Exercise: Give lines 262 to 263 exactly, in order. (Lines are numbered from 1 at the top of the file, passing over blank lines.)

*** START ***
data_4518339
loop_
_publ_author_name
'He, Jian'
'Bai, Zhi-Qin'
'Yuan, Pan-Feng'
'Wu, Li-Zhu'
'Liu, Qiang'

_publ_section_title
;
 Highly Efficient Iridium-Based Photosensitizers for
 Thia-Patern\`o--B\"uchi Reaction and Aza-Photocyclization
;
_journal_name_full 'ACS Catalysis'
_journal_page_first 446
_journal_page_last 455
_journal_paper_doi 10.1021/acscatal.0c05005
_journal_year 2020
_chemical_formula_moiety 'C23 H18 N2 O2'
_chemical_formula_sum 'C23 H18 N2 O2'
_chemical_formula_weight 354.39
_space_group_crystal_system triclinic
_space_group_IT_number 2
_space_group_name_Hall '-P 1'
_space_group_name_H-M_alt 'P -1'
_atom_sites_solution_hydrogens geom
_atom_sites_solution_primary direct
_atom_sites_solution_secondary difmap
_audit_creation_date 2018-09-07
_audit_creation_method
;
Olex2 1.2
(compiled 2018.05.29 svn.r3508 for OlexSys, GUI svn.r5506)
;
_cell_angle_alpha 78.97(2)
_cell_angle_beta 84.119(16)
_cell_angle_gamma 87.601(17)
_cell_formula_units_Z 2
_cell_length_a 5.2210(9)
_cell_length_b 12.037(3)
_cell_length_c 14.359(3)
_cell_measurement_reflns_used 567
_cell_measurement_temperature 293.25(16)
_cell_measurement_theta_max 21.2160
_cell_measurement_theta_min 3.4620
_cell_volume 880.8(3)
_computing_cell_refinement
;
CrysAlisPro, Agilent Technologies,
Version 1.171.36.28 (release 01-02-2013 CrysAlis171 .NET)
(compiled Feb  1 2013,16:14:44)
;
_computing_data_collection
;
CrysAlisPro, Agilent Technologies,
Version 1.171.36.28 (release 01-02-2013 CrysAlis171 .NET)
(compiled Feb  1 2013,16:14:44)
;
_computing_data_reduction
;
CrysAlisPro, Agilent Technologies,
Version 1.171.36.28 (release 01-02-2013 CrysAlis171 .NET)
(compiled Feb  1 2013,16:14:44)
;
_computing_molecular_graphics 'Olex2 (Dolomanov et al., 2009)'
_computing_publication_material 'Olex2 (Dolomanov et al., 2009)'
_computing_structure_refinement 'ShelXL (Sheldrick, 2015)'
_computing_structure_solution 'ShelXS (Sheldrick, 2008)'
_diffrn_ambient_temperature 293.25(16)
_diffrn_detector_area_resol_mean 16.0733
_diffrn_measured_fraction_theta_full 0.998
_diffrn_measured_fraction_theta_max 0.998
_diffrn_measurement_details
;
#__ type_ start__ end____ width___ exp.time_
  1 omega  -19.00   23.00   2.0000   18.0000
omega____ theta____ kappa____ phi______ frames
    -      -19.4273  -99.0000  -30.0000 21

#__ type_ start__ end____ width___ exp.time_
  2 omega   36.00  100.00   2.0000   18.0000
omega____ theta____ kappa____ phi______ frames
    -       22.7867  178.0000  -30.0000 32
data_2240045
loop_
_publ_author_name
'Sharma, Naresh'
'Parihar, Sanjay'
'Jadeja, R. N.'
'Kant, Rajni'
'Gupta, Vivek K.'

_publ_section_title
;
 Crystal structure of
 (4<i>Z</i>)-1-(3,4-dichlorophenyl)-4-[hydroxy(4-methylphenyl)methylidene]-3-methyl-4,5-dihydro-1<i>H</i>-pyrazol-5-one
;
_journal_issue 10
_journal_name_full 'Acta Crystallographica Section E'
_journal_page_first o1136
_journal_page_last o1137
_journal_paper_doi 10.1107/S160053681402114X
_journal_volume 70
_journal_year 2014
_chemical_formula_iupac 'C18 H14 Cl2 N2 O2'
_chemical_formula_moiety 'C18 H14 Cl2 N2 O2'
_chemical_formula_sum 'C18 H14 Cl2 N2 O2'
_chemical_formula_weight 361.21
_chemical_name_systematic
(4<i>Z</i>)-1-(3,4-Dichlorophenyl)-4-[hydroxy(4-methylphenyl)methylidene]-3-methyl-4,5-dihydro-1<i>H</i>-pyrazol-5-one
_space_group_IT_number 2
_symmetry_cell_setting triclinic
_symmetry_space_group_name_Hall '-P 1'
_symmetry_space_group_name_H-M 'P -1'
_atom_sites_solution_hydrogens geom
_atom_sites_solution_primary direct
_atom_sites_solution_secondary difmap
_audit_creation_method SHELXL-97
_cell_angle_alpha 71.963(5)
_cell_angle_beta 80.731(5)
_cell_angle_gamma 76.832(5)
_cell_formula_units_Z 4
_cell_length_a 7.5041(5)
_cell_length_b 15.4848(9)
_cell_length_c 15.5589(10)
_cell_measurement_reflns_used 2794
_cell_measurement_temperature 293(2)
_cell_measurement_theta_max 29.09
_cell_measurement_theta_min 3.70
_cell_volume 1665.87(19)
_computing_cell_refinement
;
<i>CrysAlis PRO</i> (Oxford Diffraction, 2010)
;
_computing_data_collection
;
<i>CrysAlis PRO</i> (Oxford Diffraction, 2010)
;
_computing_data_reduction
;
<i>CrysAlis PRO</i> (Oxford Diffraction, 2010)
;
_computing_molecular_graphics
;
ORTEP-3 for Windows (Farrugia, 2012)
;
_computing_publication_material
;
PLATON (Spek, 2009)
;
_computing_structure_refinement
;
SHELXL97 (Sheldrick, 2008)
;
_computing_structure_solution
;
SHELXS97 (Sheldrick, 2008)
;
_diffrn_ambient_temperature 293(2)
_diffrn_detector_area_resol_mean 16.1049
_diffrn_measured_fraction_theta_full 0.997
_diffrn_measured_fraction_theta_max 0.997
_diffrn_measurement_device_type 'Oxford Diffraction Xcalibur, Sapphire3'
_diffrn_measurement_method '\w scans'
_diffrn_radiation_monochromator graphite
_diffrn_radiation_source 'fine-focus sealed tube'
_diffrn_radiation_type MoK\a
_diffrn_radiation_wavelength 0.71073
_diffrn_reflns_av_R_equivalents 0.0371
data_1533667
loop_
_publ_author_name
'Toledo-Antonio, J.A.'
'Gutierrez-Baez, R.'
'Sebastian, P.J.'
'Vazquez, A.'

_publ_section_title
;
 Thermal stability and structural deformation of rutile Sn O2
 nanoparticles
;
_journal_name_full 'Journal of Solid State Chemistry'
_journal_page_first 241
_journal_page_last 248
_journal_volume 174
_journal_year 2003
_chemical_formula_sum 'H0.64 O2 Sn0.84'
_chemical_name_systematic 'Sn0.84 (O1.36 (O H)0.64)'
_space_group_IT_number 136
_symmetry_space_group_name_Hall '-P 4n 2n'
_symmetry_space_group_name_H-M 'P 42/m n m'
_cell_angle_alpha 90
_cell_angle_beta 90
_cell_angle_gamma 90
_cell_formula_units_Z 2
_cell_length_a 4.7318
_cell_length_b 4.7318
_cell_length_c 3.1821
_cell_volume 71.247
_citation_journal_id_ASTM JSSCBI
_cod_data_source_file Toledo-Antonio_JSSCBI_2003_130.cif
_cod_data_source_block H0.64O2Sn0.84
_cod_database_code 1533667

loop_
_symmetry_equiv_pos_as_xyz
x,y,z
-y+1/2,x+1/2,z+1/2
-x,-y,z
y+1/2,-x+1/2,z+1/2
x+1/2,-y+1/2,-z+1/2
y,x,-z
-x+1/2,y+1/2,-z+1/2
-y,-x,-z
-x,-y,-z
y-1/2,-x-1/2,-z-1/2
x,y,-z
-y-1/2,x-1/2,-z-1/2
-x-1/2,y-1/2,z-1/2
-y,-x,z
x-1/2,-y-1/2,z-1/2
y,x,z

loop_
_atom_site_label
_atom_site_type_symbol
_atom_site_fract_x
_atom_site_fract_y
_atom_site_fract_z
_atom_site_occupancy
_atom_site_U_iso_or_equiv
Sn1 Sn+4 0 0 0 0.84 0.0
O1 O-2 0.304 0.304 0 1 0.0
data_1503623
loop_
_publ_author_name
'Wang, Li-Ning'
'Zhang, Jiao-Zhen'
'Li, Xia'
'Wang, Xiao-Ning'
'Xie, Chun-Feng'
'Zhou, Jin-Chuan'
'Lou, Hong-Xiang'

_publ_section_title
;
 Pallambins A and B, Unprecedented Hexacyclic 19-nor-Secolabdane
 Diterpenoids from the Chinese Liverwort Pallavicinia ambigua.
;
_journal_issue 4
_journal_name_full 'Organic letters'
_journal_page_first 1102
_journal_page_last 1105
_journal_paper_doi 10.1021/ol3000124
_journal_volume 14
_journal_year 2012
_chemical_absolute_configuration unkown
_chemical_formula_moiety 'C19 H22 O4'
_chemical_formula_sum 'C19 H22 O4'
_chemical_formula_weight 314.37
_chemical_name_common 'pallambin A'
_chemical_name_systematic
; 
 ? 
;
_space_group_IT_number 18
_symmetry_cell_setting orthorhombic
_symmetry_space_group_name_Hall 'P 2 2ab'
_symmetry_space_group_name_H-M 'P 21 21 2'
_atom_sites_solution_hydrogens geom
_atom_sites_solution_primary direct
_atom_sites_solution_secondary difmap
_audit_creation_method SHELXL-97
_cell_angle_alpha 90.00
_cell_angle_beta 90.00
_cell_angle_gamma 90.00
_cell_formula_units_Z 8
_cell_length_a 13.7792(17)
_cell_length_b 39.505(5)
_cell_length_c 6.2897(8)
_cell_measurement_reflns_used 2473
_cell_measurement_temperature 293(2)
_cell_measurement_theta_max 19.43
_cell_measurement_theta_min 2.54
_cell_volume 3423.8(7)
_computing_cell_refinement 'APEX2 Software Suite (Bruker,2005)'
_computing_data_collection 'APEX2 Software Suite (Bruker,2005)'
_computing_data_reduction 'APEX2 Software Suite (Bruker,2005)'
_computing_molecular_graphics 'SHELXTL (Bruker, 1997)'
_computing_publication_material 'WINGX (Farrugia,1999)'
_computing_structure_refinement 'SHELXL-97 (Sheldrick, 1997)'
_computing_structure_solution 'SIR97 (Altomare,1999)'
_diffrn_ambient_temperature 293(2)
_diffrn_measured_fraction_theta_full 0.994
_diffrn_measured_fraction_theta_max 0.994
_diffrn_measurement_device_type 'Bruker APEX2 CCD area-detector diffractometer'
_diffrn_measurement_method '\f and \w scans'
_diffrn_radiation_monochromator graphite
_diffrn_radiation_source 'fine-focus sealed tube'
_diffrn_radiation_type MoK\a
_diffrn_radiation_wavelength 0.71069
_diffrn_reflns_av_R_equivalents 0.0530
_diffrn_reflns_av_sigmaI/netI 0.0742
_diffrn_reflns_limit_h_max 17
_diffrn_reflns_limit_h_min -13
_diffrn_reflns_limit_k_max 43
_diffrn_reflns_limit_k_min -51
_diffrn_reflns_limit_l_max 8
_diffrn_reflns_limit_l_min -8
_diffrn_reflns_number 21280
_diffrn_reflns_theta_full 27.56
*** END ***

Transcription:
_symmetry_cell_setting orthorhombic
_symmetry_space_group_name_Hall 'P 2 2ab'